Armor can’t pay lawsuit settlements 

Armor has repeatedly lost or settled lawsuits alleging it provided substandard care in jails. In Milwaukee, it was found criminally liable after one man died in the jail.

When the motion was filed this month, Armor was involved in excess of 80 lawsuits and the company said that paying for the fees or settlements potentially involved in those cases would have a “detrimental and adverse impact on the ability” for Armor to remain in business.

The emergency motion specifically mentions a recent settlement of $6 million, which Armor is unable to pay. Not mentioned is a recent jury verdict of a $16 million medical malpractice case in Florida or a $1.05 million settlement in Milwaukee. The Milwaukee Journal Sentinel reported that despite Armor’s contractual agreement to defend and indemnify the county, Armor told county leaders that it did not have the “financial ability to fund a settlement to resolve this case or pay for any eventual judgment,” leaving Milwaukee County and its insurance provider to pay.

Now, Armor says it is “unable to pay its debts as they become due.”

The bidding agreement defines the liabilities the purchaser will assume and does not include the debts owed to plaintiffs in ongoing litigation, Hampson said.

The legal filing shows it also still owes former Jaguars Hall of Famer Tony Boselli $28,000. Armor hired Boselli to act as its lobbyist in Jacksonville, where it had secured the $98-million contract.

Boselli did not return a request for comment.

It’s likely Armor created separate entities for each jail contract to separate any liability, Hampson said. The State of Florida lists at least three dozen LLCs that are connected to the Armor corporation, mostly formed between 2021 and 2023, but they are not part of the filing.

Enhanced Management Services has offered $500,000 to buy the company as a whole if no one else does. Bids on the company are open until Dec. 1. 

Hampson said the fact that Nueces County didn’t know about the filing is concerning. He also added that all of the creditors should have also been notified.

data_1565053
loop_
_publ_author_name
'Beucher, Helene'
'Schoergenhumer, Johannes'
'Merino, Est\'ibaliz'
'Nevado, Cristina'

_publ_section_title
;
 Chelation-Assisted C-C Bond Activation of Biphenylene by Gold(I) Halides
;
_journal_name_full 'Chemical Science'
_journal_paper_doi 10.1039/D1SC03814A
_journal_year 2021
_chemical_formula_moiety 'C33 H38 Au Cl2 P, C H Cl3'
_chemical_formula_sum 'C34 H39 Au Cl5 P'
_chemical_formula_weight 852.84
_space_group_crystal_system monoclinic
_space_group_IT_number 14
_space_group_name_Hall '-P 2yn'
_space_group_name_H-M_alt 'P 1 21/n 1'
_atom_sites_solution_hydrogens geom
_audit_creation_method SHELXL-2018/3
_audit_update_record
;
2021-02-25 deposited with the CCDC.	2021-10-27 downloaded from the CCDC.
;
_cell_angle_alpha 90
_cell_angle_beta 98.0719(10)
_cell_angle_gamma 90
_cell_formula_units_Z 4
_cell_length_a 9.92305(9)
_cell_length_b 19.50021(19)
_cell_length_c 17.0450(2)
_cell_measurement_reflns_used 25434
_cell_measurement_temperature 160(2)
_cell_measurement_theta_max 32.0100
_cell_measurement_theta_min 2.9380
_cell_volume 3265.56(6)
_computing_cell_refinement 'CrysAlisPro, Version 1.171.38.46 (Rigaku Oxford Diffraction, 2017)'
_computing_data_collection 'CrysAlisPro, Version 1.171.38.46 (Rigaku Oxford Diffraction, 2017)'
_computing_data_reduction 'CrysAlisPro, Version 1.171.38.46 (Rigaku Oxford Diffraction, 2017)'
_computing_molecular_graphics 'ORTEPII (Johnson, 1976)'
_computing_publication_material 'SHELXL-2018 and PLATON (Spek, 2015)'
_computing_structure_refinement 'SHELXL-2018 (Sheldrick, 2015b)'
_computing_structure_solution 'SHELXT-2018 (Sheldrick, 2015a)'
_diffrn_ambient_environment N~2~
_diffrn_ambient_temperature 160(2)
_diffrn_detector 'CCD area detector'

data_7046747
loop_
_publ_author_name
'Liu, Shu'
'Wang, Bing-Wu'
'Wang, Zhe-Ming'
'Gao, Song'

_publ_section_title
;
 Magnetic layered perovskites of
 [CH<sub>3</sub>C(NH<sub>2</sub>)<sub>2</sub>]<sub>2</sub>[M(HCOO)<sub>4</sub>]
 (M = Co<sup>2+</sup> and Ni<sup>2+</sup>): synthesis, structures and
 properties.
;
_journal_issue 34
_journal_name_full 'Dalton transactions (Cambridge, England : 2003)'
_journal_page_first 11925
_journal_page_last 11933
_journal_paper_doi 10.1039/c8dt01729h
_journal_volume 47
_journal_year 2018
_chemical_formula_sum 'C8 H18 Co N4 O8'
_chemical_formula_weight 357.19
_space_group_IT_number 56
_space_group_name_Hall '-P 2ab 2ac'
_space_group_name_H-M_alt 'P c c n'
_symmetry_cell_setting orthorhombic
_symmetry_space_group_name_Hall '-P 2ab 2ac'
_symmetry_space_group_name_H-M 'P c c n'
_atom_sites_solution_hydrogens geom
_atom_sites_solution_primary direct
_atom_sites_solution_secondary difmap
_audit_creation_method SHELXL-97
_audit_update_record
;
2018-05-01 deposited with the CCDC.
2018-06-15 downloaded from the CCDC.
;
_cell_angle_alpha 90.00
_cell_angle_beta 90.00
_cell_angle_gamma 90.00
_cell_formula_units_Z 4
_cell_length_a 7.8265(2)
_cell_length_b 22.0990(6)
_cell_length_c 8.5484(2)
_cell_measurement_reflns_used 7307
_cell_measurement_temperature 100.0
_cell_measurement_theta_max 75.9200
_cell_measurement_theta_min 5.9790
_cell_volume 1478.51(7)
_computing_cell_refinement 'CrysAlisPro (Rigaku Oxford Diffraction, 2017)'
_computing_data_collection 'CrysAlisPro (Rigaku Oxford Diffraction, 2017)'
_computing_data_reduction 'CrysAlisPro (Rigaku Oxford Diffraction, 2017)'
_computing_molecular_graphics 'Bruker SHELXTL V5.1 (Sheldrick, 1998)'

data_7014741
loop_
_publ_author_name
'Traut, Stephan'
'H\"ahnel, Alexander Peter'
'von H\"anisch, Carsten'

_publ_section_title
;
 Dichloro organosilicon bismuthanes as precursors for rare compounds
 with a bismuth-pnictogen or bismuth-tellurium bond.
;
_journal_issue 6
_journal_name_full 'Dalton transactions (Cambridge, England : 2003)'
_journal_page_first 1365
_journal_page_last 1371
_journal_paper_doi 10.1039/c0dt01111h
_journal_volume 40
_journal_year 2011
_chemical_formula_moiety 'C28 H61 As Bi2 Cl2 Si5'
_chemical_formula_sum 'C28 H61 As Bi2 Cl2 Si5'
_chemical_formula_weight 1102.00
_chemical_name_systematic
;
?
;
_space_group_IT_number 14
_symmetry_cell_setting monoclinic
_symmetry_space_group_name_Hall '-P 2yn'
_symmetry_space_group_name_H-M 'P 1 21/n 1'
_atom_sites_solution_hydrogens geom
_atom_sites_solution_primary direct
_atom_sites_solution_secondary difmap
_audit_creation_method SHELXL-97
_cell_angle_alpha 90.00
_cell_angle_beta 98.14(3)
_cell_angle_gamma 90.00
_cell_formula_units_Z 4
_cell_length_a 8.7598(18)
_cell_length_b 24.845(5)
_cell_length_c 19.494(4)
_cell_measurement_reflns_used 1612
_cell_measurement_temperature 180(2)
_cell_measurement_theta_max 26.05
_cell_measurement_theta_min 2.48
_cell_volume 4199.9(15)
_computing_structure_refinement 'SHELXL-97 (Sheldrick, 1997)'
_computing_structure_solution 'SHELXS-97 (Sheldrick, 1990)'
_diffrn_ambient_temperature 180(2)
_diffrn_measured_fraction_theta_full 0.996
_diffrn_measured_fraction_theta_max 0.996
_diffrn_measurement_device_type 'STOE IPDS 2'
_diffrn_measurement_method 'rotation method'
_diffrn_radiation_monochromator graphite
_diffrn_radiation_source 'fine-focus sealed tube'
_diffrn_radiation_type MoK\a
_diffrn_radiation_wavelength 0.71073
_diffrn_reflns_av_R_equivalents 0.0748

“If their proposal is to shed the liability from these plaintiffs, then I really want to know that this deadline of Dec. 1 is a good deadline, that the dollar amounts in the auction are reasonable, and that the auction is above board and full and free and fair,” he said. “So the auction procedures become even more important when the buyer is controlled by the same entity as the entity that sold.”

Armor isn’t the first

In February, Corizon, another for-profit company that provided medical care in prisons and jails filed its own bankruptcy in Texas and moved most of its debts to a new company called Tehum Care Services, which then also declared bankruptcy.

Then, according to USA Today, Corizon executives created another company to handle medical services in jails and take over all of Corizon’s contracts – YesCare.

Corizon, like Armor, has been sued hundreds of times for bad medical care against inmates and has lost or settled millions of dollars worth of those lawsuits.

On Wednesday, nine senators, including Elizabeth Warren, Bernie Sanders, Cory Booker, Judiciary Committee chair Dick Durbin, and Finance Committee chair Ron Wyden, questioned Corizon’s bankruptcy claim in a letter to YesCare and Tehum leaders.

“We are writing to strongly object to the attempt by Corizon Health, Inc. — and related companies, Tehum Care Services, Inc. and YesCare Corporation (together, “Corizon”) — to manipulate bankruptcy law with the aim of skirting accountability for the harms that incarcerated individuals have endured under Corizon’s care,” the 7-page letter begins.

The senators wrote that Corizon used a maneuver nicknamed the Texas Two-Step to evade mass tort liability. 

“Your company has taken this abusive strategy a step farther,” they wrote, asking the owners to “provide full relief for meritorious claims against Corizon by all incarcerated people, their families, former employees, and third-party medical providers.”

Those claims total more than $1.2 billion, and Tehum is seeking to settle them for $37 million, according to reporting by Insider.

Nichole Manna reports on the criminal justice system in Jacksonville. She has previously covered criminal justice at newspapers in Texas, Kansas, Nebraska, North Carolina and Tennessee, but is originally...